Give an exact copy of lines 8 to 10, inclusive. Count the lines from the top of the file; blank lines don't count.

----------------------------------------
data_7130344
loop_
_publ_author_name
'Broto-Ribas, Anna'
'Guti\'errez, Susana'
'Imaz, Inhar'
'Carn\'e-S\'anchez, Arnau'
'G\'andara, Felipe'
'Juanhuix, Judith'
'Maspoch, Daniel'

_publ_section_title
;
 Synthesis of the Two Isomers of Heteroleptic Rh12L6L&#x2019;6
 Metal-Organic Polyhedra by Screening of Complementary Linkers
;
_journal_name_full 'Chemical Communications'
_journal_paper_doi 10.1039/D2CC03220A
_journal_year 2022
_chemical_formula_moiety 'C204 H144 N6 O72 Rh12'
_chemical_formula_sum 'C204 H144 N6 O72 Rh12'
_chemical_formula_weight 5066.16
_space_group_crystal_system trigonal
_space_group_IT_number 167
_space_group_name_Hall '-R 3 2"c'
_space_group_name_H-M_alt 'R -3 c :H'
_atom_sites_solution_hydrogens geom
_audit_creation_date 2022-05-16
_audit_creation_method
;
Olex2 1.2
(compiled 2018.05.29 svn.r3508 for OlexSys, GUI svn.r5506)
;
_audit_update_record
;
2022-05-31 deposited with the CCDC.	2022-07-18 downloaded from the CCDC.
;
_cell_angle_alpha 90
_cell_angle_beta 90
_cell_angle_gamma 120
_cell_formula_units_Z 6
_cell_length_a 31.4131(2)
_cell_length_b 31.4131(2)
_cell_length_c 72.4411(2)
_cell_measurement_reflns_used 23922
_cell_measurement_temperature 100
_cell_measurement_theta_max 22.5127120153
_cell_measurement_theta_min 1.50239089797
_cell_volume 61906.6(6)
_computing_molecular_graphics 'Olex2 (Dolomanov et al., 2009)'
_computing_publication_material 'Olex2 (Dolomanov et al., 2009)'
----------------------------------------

'G\'andara, Felipe'
'Juanhuix, Judith'
'Maspoch, Daniel'